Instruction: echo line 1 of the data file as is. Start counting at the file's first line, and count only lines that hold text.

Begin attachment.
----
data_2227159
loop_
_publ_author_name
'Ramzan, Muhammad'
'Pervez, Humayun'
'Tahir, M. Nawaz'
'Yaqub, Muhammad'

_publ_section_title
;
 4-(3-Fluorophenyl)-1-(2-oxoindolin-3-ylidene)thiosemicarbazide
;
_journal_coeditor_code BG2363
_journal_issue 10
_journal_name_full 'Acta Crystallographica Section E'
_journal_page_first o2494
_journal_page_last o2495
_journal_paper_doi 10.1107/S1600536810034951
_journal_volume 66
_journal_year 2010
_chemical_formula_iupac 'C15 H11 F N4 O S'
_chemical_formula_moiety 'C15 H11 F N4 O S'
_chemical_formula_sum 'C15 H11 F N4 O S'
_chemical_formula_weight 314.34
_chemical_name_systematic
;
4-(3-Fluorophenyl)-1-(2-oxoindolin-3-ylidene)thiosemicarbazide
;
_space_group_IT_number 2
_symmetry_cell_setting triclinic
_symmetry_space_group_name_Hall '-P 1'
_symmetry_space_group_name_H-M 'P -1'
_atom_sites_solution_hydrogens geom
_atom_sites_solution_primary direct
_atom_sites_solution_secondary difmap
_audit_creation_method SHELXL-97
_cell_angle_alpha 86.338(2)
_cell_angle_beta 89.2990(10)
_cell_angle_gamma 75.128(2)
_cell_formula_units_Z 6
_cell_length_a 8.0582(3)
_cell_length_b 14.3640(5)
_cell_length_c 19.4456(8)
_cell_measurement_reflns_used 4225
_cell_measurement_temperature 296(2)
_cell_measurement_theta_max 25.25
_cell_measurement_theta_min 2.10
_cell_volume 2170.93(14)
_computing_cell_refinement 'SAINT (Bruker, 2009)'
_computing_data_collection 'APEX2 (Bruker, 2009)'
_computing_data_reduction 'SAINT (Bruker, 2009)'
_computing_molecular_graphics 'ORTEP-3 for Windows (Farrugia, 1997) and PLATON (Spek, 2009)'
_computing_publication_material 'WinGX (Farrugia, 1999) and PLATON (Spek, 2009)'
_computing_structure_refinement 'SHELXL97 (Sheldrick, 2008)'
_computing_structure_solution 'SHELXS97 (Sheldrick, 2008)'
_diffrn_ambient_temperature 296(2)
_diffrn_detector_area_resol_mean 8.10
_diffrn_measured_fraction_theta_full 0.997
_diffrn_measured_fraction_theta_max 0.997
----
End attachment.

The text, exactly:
data_2227159